Based on the recent events of using animated gifs to cause epileptic fits and the arrest of the poster of said animations, maybe it’s time to talk about epilepsy specific accessibility needs.
— Antonio Santos 💙 (@akwyz) March 19, 2017
So what would an epilepsy-safe environment look like?
- No flashing objects
- No animated gifs
- No strobes
- Control over motion on/off, and the same for sound
Offline: pretty much the same exact thing.
Everyone will have their own triggers. I don’t know what those are for other people.
All I know are mine. Flashing lights are very disorienting, especially since they often get reduced to on/off, and especially blue lights causing just dizziness. Yes, that includes police cars on running events.
Options I would love to have for computer and online accessibility:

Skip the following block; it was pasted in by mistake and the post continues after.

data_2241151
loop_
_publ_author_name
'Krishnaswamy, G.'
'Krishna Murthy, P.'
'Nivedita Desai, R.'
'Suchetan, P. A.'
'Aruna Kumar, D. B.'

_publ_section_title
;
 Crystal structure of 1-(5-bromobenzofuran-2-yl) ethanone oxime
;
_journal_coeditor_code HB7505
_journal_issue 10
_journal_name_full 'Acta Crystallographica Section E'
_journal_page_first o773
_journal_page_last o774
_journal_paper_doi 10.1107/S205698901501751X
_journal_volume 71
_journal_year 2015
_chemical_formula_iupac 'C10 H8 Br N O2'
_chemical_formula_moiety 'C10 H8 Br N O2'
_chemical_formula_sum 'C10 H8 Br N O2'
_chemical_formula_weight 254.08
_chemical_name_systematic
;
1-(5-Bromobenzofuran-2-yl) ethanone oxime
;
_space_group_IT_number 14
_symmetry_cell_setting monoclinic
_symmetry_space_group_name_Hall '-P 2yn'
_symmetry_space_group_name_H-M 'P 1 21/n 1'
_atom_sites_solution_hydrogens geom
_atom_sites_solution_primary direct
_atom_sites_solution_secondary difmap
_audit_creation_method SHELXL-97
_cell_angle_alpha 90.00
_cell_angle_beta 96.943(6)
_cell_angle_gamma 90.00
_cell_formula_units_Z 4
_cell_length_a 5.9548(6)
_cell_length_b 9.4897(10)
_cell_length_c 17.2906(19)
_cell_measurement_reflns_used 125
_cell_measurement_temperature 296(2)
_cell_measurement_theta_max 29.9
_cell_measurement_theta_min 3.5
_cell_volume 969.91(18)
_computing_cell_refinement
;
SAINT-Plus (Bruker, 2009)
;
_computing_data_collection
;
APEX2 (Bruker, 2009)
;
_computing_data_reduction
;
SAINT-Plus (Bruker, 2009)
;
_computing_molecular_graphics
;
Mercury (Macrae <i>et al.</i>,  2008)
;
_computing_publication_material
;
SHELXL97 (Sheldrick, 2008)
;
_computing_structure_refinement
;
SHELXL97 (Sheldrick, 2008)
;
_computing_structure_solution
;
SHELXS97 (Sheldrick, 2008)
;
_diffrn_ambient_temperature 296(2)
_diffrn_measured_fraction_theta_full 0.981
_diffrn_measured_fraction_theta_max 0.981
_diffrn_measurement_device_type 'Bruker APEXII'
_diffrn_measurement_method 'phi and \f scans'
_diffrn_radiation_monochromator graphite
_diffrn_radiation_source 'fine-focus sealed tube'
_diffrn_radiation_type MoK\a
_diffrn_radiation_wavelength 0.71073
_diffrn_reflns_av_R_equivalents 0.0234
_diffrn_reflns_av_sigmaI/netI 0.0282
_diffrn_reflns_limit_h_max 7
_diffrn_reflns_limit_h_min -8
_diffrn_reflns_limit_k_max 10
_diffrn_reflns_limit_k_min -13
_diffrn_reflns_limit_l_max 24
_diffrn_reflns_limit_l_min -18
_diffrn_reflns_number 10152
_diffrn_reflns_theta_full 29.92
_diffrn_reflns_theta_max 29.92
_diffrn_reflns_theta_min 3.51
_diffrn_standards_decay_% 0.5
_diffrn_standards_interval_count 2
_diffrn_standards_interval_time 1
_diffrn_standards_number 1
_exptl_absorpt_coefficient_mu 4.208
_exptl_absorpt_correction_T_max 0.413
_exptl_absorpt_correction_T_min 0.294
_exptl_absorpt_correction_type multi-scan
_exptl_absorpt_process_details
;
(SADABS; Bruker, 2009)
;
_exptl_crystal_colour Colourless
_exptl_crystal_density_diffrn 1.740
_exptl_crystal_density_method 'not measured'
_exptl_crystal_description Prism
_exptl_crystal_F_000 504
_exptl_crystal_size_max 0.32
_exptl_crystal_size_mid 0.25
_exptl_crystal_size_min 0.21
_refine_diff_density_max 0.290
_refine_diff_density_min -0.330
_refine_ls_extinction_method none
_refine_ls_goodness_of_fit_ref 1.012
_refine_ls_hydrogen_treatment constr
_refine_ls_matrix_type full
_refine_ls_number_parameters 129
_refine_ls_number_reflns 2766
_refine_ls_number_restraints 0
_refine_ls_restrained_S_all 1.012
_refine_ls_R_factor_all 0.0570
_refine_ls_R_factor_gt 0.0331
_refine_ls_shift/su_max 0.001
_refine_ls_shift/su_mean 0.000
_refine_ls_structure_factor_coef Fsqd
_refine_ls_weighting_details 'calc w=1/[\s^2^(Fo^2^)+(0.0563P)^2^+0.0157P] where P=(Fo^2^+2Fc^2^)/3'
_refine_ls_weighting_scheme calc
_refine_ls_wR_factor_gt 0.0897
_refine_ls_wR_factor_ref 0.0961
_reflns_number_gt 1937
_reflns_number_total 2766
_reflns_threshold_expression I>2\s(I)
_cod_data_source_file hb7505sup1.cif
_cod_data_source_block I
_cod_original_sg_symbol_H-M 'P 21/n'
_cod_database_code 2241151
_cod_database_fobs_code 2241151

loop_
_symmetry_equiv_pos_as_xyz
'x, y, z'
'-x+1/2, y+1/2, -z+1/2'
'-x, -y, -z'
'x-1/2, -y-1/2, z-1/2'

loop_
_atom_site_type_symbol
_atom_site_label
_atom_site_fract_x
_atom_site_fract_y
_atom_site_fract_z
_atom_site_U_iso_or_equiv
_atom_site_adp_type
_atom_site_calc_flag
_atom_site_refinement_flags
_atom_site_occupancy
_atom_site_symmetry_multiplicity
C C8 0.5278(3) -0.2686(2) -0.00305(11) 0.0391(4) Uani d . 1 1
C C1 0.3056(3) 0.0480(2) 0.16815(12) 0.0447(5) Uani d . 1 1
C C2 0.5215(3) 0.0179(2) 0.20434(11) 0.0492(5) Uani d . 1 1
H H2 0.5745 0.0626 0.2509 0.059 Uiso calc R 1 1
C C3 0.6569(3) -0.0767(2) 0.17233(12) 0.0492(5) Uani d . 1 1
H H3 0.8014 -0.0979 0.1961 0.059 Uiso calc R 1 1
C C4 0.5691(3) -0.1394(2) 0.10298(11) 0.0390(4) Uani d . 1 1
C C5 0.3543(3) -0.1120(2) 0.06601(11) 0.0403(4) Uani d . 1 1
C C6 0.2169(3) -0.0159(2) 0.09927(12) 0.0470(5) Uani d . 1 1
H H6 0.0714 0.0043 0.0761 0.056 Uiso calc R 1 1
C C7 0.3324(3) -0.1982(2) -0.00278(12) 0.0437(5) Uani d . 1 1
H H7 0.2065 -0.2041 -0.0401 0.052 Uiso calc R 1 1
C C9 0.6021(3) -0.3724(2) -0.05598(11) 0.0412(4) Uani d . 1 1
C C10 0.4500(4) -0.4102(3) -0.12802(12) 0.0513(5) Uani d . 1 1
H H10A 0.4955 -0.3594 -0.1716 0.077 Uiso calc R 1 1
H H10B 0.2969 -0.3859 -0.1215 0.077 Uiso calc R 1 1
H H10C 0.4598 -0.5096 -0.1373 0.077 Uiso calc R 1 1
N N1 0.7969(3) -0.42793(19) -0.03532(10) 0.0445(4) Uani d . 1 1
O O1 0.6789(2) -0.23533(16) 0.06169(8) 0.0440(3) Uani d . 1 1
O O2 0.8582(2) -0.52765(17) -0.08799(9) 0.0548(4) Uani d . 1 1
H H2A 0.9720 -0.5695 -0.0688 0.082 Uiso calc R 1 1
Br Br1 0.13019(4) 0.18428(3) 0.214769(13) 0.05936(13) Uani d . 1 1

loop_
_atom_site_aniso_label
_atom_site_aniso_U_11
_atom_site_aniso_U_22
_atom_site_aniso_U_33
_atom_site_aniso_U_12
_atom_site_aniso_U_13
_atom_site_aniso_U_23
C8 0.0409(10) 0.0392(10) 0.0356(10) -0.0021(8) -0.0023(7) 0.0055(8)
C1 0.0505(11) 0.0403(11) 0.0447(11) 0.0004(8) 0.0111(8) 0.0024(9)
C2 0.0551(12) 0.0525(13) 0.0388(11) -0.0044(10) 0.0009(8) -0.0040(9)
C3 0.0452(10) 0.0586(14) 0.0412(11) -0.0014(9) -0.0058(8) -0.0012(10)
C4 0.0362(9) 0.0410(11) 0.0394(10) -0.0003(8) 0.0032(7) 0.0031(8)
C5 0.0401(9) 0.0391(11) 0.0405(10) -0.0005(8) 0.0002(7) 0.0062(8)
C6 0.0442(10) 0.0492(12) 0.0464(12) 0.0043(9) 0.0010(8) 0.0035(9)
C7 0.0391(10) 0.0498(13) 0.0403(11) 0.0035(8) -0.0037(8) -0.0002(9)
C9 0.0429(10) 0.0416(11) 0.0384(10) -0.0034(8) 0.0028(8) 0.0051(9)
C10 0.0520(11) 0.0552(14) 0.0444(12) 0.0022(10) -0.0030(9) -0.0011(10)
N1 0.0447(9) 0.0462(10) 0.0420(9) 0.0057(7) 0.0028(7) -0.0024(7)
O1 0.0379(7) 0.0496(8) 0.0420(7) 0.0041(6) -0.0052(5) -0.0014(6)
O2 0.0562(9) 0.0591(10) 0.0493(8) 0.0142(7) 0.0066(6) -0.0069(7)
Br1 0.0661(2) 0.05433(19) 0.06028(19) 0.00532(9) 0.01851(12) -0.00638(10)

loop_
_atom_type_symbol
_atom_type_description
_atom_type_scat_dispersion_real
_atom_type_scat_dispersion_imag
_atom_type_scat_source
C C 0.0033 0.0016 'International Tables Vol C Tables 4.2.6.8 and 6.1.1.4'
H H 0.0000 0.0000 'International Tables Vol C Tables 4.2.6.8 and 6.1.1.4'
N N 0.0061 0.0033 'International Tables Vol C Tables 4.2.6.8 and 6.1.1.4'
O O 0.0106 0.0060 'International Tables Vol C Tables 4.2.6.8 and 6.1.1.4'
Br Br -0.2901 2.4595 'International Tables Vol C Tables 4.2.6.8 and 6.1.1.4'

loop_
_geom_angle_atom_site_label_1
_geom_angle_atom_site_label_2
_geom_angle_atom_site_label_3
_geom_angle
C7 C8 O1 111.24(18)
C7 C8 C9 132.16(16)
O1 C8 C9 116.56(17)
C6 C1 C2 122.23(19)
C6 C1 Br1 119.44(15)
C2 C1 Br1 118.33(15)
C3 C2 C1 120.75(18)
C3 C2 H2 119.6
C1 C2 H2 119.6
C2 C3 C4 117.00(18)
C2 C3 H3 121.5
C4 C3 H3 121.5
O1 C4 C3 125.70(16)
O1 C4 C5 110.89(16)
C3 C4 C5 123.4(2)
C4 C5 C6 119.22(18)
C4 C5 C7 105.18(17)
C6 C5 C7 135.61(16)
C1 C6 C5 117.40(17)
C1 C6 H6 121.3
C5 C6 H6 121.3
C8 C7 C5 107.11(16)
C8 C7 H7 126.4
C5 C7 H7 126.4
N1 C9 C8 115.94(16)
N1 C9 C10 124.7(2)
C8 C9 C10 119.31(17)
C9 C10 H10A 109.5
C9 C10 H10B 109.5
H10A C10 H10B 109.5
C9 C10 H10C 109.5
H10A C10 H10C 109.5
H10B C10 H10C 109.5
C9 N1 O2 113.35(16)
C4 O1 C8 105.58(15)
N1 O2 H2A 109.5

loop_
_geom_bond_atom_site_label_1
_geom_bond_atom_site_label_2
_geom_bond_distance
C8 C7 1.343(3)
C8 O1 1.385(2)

- Disable animations of all gifs
- No Flash
- Manual control of video and audio controls
- Ability to disable also all video (as in moving pictures); pick only the audio so I could listen to whatever app thinks it needs full video. This would probably more towards of visually impaired accessibility wishlist, but it would benefit both
- Maybe also an option to have an accessibility shortcut for disabling all motion
I have no clue what others do for their offline accommodations. For physical place controls I would list these: control over any flashing lights, including flickering indoor lights (you might not notice their flicker), ability to retract to a dark environment, a place to sit down or lie down. Portable solution: very dark shades (Blackout Bands or similar), sleep mask, possible mobility aid (especially when or if night-time flashing lights leave no usable sight). No blue lights or harsh white lights either, including indoors.